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Collection > Jack Pierson >

You are Allowed to Touch Things

1991

  • Medium

    Plastic, wood, and metal

  • Credit

    The Museum of Contemporary Art, Los Angeles
    Gift of Alan N. Kleinman from the Estate of Marsha Kleinman

  • Accession number

    99.87

  • Object label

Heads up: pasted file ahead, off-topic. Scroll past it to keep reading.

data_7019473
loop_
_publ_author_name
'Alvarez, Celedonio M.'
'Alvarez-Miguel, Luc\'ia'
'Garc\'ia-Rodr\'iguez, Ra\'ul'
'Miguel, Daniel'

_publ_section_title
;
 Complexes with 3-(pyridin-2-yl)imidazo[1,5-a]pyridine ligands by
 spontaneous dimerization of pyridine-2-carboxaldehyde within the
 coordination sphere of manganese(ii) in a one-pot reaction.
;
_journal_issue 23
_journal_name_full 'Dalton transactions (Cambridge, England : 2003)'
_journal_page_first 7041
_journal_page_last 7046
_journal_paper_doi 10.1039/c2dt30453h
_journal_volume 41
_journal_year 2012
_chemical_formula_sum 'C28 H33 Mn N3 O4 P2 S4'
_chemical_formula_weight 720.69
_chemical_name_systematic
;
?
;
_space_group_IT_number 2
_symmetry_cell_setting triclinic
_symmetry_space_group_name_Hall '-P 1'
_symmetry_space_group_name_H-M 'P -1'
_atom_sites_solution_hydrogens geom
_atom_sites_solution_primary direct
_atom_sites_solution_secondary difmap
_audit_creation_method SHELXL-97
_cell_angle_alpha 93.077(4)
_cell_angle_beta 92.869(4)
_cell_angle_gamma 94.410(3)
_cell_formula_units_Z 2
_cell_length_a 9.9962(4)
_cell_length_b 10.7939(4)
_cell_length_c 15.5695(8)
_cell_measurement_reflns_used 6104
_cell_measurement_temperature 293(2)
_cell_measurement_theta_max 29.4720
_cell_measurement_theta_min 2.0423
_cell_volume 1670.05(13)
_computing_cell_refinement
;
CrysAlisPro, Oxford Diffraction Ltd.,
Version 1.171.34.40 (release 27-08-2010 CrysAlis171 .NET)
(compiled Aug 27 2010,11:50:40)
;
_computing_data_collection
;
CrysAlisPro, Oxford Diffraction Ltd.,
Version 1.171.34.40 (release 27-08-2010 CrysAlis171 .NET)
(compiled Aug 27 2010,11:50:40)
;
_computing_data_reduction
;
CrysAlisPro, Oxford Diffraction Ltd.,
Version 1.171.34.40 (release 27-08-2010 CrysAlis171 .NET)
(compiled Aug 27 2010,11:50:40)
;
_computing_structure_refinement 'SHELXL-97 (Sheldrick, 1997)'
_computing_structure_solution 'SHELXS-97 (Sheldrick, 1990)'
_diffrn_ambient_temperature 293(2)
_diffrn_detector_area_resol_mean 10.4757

Composed with mismatched lettering from old movie marquees and storefronts, Jack Pierson’s You are Allowed to Touch Things materializes language. Rather than treating text as two-dimensional, this work endows it with color, size, design, and depth—all of which lend the language a high degree of tactility. Conjuring the image of a person who does not feel welcome to reach out and touch, or be touched, transformed into one who is, the phrase betrays a deep sense of yearning and loneliness. The social context in which Pierson made this piece adds an aspect of mournfulness: at the height of the HIV/AIDS epidemic in New York, many members of Pierson’s gay community were ostracized socially and isolated physically by the unfounded fear that HIV and AIDS were transmissible through everyday human contact.